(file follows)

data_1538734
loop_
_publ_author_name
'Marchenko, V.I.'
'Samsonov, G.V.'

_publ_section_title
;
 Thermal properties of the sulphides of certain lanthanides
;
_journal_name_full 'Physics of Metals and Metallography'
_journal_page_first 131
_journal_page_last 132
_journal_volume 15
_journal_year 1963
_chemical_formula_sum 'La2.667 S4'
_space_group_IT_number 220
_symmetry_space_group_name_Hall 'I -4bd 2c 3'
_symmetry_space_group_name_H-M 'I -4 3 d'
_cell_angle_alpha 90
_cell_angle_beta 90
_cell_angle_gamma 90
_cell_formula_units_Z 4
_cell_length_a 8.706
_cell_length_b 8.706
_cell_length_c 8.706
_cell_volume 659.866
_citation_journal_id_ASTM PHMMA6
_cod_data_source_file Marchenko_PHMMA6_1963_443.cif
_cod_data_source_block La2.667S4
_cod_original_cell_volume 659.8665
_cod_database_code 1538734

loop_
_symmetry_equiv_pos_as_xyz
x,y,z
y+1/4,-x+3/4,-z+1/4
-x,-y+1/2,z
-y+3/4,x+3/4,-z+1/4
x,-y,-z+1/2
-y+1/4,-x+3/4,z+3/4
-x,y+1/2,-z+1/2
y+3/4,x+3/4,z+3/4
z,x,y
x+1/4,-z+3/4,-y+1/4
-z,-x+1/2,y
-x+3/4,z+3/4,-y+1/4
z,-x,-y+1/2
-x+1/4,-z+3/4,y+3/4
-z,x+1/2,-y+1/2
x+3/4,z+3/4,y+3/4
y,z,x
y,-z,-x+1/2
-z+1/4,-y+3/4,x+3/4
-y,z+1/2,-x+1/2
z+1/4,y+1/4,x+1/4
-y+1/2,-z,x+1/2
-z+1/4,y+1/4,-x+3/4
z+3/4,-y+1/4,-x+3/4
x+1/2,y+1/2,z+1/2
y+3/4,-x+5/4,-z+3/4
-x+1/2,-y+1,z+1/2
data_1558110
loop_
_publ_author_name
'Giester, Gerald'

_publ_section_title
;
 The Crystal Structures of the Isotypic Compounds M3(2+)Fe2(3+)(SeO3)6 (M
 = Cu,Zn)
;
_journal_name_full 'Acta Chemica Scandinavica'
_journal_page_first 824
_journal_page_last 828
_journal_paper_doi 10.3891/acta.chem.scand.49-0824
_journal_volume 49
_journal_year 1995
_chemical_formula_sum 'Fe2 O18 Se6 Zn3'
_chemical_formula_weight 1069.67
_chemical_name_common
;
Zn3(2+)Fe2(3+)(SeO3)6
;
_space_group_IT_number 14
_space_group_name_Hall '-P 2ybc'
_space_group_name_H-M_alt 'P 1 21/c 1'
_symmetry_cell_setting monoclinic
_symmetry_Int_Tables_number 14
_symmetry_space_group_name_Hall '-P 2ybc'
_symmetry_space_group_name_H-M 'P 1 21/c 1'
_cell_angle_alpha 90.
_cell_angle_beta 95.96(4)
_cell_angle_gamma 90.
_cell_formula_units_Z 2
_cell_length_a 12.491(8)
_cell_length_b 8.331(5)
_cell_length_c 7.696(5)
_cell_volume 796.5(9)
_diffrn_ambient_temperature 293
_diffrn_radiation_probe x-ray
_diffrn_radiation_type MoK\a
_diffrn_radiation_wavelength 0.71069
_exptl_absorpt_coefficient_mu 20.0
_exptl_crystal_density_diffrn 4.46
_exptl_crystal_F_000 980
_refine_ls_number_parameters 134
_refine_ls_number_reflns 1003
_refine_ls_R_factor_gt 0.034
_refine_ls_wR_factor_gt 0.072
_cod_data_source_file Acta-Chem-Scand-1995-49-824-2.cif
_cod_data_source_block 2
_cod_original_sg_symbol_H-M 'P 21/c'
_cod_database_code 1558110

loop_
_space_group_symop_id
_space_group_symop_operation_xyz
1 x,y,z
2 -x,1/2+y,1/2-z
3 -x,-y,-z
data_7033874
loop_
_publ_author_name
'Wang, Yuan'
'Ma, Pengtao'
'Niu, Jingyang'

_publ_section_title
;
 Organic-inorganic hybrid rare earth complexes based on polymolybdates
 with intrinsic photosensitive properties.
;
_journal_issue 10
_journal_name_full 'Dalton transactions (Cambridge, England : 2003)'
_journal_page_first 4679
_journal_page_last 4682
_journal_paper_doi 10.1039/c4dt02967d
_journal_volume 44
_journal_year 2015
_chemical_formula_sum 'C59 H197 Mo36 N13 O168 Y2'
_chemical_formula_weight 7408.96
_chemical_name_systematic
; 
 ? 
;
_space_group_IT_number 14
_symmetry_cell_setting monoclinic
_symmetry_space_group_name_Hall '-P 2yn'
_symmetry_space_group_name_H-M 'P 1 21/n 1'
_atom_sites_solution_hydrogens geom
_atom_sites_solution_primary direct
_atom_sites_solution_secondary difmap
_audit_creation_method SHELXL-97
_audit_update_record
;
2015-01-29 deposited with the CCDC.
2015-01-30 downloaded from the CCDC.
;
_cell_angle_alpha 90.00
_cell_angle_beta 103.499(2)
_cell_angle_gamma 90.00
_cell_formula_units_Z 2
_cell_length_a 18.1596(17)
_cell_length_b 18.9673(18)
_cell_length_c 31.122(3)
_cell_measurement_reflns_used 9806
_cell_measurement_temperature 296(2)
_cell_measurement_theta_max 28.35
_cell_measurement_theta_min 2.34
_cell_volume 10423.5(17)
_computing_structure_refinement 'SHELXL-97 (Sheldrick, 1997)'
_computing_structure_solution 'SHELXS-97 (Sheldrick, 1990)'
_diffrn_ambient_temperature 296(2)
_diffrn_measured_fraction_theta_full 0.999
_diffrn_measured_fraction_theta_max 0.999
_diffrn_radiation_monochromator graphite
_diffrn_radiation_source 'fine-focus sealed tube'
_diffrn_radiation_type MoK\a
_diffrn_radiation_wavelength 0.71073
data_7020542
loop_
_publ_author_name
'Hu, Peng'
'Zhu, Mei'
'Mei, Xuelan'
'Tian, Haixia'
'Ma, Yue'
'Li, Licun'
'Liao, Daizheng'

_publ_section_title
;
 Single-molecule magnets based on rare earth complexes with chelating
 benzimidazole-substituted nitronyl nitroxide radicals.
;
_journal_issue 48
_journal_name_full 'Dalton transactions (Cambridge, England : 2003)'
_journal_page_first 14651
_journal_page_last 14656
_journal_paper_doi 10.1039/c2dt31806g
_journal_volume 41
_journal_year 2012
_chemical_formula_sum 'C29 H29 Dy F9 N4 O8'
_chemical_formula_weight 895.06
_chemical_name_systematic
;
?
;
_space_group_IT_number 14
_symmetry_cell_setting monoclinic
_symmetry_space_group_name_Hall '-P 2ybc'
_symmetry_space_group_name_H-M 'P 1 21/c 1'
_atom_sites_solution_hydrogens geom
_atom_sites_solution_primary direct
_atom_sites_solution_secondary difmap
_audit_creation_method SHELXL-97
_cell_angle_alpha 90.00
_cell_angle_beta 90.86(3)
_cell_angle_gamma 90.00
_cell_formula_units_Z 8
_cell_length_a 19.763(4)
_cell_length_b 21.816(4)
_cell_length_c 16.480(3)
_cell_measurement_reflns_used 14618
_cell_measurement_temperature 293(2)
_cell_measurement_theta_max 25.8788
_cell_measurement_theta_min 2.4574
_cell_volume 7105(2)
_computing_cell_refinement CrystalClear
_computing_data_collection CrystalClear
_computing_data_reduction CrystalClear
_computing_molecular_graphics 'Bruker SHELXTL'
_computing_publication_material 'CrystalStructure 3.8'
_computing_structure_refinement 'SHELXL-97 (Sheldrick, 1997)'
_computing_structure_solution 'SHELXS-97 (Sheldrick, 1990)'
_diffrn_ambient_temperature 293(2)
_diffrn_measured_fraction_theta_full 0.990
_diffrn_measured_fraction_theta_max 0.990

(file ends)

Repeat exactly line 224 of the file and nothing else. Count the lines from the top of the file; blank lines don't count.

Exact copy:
_computing_cell_refinement CrystalClear